Sex Q&A: Charlotte H Club reaches out during STD awareness month

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Charlotte H Club, a non profit group which supports people infected with herpes and the human papillomavirus, wants to raise awareness about these diseases during STD Awareness Month.

Sara from Charlotte H Club spoke with Creative Loafing.

Because herpes and HPV aren’t life threatening like HIV, Fraser said that often times the medical community doesn’t give people the information they need to treat or avoid the diseases.

What don’t people know about herpes and HPV?

Sara: We have a lot of people come into a meeting once they find out they have herpes or HPV and they say “I used a condom, how did this happen?” People don’t realize that herpes isn’t transferred through blood and it’s transferred through skin to skin contact. It infects the whole genital area and sometimes it’s not just the genital area. People who have had partners with cold sores perform oral sex and they get oral herpes, genitally. If you have it genitally it’s not as bad as herpes simplex 2, but you still have herpes.

Is the lack of information one of the reasons why it is so important to do outreach?

We want people to know what is going on. No one wants to have herpes or HPV. We want people to prepare and better educate themselves. We also want people to know that it’s not the end of the world [if you get herpes or HPV] and that we’re not whores that deserve to get the terrible diseases. We’re great people despite this little problem and people don’t need to be afraid or be disgusted and they don’t need to run away.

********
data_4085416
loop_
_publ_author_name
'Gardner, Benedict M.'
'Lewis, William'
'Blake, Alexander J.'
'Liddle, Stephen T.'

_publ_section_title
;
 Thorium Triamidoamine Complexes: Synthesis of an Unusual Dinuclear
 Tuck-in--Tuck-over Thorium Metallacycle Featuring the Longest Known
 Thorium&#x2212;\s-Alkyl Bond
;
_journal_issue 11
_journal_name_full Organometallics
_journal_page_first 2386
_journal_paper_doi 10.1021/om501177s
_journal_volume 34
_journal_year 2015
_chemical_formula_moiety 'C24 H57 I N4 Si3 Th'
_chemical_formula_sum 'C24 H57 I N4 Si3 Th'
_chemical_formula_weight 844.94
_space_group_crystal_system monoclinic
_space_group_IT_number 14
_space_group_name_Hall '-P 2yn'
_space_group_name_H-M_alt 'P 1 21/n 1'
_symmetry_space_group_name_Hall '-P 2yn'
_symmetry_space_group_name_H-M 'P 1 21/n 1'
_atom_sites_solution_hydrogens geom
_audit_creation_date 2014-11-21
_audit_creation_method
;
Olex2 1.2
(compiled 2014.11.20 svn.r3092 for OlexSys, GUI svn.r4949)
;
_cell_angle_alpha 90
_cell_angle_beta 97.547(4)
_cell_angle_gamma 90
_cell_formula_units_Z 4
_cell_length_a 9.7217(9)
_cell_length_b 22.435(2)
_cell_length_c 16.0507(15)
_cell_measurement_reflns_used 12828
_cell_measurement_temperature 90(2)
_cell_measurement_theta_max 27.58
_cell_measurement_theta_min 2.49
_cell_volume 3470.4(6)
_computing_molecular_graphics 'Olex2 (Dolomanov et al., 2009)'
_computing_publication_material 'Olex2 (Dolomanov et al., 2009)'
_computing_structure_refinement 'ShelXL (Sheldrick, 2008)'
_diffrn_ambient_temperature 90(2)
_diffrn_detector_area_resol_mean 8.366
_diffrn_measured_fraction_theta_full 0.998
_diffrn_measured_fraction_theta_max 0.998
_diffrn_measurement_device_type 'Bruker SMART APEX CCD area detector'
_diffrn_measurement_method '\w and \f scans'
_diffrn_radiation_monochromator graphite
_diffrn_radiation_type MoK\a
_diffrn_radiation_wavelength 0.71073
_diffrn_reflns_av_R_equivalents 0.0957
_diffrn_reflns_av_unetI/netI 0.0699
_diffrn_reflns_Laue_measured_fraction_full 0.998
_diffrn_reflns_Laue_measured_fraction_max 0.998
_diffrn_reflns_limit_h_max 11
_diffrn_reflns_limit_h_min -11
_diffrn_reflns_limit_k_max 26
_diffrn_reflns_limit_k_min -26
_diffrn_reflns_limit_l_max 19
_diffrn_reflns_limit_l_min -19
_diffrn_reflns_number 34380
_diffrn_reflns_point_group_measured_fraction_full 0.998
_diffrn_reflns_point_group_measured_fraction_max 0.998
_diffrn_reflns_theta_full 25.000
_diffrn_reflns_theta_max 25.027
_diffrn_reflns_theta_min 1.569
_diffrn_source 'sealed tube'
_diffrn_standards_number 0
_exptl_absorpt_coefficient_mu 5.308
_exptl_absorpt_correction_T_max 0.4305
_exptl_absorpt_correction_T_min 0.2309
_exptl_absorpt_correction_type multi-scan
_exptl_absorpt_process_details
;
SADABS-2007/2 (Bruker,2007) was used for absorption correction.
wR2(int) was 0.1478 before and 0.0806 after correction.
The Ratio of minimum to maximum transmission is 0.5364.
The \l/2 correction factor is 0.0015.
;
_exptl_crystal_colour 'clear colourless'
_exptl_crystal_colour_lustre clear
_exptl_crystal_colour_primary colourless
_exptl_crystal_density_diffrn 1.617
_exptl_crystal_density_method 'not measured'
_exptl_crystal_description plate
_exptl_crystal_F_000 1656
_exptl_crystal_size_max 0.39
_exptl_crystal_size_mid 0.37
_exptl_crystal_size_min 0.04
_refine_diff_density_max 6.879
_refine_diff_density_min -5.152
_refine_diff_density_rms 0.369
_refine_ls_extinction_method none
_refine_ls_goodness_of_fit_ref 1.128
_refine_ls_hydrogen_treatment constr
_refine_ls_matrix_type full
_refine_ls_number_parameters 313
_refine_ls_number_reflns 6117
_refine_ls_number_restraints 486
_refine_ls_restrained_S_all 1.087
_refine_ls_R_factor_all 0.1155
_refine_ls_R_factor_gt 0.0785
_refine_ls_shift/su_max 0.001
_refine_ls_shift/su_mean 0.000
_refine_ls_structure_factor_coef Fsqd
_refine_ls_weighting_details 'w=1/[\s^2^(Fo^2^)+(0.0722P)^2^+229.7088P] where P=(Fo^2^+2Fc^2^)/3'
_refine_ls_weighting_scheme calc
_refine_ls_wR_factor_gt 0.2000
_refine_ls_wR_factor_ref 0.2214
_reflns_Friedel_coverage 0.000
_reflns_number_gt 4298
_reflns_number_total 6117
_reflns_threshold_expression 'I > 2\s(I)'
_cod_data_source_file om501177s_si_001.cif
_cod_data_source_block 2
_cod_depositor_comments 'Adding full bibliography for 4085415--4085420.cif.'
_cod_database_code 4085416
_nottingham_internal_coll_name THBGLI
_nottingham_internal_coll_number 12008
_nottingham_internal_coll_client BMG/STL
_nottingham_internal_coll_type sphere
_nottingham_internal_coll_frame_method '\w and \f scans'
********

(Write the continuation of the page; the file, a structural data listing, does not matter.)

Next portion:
How does a person’s social life change once they are diagnosed with herpes or HPV?

Some people stop dating all together. They are afraid to have to tell someone. Some people have had what we refer to as the talk and they have had some horrible reactions. People telling them not to touch their things, like touching someone’s dishes is going to give them herpes and that just doesn’t happen. It is really terrible the way people react. A lot of people are anxiety ridden about having to tell someone they care about that they have herpes. The stigma is so great and the assumptions about the people who get herpes are so negative that people isolate themselves. They don’t want to be around anyone because they are afraid people will find out. Some members are even afraid they would lose their jobs because of misinformation and the stigma attached to having it.

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